River wide, river deep

Hello and welcome to the latest blog on the Olivia Rose Diaries on July 23rd 2021.

My blog last week ended in Fontenoy, close to the southern end of the Canal des Vosges, where we waited for the canal to be cleared of fallen trees. The next stage of our journey would be back onto a river, the Saône. In its upper reaches it is known as the Petite Saône and we were looking forward to some beautiful cruising.

As the years pass I am finding that I really appreciate these smaller rivers, although they are few and far between. They tend to be less commercial and the scenery is often more rural, which means the mooring spots are quieter. Cruising is usually a relaxing experience, but if we had been on this river a few days earlier it would have been anything but relaxing.

The authorities had hoped to open the river to navigation again at mid-day on Saturday 17th July. Lunchtime came and went, the floodgates remained shut and eventually we received notification that the closure was extended for a further three or four days. We might have waited it out at Fontenoy but that choice was denied us as we woke to find Olivia Rose was resting on the bottom. We had tested the depth when we arrived and she was fine, but overnight the water levels on the canal had dropped. They would probably drop further so it was time to move on. We managed to rock her off the bottom and out into deeper water and decided we would creep our way slowly down the last twenty kilometers of the canal, dropping just a few locks each day.

So many of the lock keepers cottages were abandoned, open to the elements and falling into disrepair.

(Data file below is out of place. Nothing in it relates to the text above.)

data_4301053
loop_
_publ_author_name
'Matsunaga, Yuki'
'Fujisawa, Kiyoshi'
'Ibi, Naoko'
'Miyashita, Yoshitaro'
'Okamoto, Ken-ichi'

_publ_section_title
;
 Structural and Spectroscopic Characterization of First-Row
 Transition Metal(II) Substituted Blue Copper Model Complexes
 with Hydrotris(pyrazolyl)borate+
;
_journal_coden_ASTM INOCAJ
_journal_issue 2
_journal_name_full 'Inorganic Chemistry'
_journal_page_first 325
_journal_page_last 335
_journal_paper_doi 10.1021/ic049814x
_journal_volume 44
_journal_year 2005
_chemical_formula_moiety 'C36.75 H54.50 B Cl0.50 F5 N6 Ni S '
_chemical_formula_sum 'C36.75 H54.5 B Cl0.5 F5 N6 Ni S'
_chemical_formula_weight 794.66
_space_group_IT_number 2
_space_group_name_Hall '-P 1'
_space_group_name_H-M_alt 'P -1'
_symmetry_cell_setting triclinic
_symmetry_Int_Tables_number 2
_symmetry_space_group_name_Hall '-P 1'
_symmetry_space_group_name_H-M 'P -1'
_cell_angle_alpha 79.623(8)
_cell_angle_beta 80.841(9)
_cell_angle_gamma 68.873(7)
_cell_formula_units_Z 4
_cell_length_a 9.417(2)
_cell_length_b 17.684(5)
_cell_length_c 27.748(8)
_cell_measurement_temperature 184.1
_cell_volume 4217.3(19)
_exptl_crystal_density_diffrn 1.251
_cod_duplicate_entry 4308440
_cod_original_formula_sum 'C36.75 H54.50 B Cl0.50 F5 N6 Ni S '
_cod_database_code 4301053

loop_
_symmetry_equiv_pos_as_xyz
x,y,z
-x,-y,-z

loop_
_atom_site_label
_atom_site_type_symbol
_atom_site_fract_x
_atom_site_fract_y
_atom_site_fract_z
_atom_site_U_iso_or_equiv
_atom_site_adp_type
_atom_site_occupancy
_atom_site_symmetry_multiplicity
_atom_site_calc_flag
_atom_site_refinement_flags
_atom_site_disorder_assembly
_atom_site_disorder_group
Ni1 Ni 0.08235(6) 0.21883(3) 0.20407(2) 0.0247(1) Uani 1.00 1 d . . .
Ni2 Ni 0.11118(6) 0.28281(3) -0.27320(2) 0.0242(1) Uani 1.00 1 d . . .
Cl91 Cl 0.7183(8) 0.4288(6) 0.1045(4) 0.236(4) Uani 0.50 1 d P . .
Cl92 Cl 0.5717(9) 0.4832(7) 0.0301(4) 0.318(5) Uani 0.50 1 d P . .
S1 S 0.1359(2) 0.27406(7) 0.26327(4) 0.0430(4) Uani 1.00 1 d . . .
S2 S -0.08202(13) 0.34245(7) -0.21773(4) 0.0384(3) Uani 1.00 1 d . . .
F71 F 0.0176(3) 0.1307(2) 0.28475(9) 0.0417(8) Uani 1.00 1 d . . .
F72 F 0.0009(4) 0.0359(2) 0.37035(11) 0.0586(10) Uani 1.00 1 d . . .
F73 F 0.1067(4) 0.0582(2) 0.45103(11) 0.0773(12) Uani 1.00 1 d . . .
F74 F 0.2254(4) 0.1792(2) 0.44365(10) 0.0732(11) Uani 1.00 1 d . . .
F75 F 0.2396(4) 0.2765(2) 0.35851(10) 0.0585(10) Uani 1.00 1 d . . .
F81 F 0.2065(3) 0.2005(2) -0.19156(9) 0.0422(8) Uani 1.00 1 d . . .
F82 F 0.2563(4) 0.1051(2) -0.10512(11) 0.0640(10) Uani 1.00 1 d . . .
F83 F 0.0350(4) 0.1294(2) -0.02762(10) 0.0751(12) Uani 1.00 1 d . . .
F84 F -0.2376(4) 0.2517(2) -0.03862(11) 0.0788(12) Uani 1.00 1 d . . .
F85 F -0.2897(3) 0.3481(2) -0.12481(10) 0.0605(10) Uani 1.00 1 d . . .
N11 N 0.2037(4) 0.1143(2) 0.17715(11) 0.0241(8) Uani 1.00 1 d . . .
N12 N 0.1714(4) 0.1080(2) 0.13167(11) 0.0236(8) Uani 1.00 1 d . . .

But every now and then we’d see one like this.
Most lock walls are bare, coated in slime and smelly, but some of them on this canal had been taken over by weeds which somehow managed to survive the daily submersion in three metres of water.

An hour later we came to a halt yet again. The VNF had been busy clearing the fallen trees ahead of us, but as soon as their backs were turned another had fallen, blocking three quarters of the waterway. We knew it would take a while to get the chainsaw team, plus digger, back again and we figured we might just be small enough to squeeze through the gap if we went very slowly. And we did indeed get through, Michael ready to reverse at a moment’s notice and me out at the bow with my long depth-testing pole, fending off the branches.

We took this picture later in the afternoon, when the tree had been chainsawed up a bit and the digger was dragging it out.
This picture was taken at the junction of the canal with the river two days after it had reached its highest point. To give some perspective the day Michael took this shot he was standing at least two metres above the water line, but at the height of the flooding it would all have been under water. Along the length of the river the water flooded into fields, into campsites that were hastily evacuated and overflowed into roads, making some of the lanes impassable.

Three days later, all the floodgates were opened and navigation resumed once more. Even in that short time, it was like a different river, calm and peaceful and with very few bits of floating trees and debris to content with. The only clue to how very different it had been was the mud-line along the river banks and the flattened grass in the adjoining fields. We were grateful that the flooding had happened before we joined the river, not whilst we were on it. We had spoken to a few fellow boaters who had been on the river and they had endured some worrying moments.